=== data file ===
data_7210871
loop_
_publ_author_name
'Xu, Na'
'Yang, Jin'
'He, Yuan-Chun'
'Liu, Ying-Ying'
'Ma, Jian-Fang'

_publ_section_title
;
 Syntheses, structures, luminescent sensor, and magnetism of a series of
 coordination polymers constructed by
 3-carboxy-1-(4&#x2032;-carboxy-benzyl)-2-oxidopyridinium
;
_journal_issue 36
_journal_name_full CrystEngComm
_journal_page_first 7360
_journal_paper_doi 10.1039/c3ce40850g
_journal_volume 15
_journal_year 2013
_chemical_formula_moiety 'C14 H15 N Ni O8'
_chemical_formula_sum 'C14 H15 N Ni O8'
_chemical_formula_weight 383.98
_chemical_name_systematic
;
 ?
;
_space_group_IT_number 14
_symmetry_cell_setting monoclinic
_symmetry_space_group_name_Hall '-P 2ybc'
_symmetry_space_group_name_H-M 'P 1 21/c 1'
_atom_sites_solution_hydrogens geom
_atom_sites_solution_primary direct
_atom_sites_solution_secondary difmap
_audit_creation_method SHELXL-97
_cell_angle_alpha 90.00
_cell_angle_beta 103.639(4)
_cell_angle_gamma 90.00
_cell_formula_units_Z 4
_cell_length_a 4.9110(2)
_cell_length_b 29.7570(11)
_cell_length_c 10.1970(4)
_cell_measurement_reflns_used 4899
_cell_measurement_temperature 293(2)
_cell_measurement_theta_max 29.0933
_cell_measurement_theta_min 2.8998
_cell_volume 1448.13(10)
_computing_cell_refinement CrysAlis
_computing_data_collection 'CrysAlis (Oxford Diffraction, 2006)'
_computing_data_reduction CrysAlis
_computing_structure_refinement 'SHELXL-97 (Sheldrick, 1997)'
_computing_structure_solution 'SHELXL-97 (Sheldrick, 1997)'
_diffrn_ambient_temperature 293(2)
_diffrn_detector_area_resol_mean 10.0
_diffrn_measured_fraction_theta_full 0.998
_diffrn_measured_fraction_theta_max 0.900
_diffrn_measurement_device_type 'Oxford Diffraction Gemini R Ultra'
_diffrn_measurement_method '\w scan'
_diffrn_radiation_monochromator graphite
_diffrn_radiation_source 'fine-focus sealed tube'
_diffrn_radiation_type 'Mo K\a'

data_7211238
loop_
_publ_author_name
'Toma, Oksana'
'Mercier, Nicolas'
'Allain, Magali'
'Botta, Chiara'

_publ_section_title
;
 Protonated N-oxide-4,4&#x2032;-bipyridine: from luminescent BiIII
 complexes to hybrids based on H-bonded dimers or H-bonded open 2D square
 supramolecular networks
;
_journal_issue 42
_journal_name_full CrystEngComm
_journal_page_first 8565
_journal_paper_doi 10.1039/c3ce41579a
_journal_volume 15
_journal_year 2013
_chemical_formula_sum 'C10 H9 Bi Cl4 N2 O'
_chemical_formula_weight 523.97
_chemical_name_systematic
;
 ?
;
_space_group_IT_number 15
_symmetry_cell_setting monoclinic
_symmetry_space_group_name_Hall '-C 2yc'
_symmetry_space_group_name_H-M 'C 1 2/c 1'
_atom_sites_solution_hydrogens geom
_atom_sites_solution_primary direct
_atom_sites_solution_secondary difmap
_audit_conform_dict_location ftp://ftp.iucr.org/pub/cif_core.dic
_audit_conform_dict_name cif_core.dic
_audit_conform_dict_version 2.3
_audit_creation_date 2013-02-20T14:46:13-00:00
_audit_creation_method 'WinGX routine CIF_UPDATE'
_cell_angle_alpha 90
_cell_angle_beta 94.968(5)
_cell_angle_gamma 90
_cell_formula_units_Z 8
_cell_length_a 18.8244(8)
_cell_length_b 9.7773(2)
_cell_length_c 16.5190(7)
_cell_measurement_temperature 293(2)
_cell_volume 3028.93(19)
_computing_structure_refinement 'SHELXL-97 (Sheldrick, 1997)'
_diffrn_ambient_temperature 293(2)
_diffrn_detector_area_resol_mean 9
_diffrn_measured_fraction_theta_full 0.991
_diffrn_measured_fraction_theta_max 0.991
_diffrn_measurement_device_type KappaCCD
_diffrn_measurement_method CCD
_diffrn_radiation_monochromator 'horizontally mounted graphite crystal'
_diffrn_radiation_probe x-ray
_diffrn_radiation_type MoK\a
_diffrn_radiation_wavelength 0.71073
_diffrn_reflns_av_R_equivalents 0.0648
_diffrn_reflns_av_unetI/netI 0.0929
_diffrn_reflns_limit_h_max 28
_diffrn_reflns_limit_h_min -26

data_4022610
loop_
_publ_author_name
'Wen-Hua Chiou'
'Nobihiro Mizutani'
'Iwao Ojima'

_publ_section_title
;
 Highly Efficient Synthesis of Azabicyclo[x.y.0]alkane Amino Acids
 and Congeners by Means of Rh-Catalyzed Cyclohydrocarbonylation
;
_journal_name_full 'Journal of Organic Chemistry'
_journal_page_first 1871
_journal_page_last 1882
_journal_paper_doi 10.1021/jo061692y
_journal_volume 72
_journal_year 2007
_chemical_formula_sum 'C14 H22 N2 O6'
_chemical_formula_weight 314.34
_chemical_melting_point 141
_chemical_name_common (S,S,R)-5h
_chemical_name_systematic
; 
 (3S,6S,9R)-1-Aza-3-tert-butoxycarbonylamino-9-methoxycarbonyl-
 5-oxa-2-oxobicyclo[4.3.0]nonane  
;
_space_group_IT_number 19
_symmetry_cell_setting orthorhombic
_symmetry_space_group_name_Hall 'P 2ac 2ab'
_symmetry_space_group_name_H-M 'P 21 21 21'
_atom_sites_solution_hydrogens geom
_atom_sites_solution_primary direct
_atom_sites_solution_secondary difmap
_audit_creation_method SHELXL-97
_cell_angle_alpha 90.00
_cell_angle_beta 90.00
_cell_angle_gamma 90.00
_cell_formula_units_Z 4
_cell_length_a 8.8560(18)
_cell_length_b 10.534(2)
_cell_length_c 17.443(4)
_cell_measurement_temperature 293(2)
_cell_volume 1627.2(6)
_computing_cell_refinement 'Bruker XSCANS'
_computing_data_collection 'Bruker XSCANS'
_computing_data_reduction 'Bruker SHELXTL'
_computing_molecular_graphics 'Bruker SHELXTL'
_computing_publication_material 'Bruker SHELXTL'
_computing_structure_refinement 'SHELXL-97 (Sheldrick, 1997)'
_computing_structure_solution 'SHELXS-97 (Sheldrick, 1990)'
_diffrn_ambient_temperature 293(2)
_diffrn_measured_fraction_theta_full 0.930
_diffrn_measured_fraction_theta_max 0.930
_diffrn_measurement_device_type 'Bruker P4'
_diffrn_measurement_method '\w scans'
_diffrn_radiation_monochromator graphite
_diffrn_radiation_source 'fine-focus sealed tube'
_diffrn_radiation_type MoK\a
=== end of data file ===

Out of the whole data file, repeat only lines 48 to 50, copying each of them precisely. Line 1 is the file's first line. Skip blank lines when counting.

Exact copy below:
_computing_cell_refinement CrysAlis
_computing_data_collection 'CrysAlis (Oxford Diffraction, 2006)'
_computing_data_reduction CrysAlis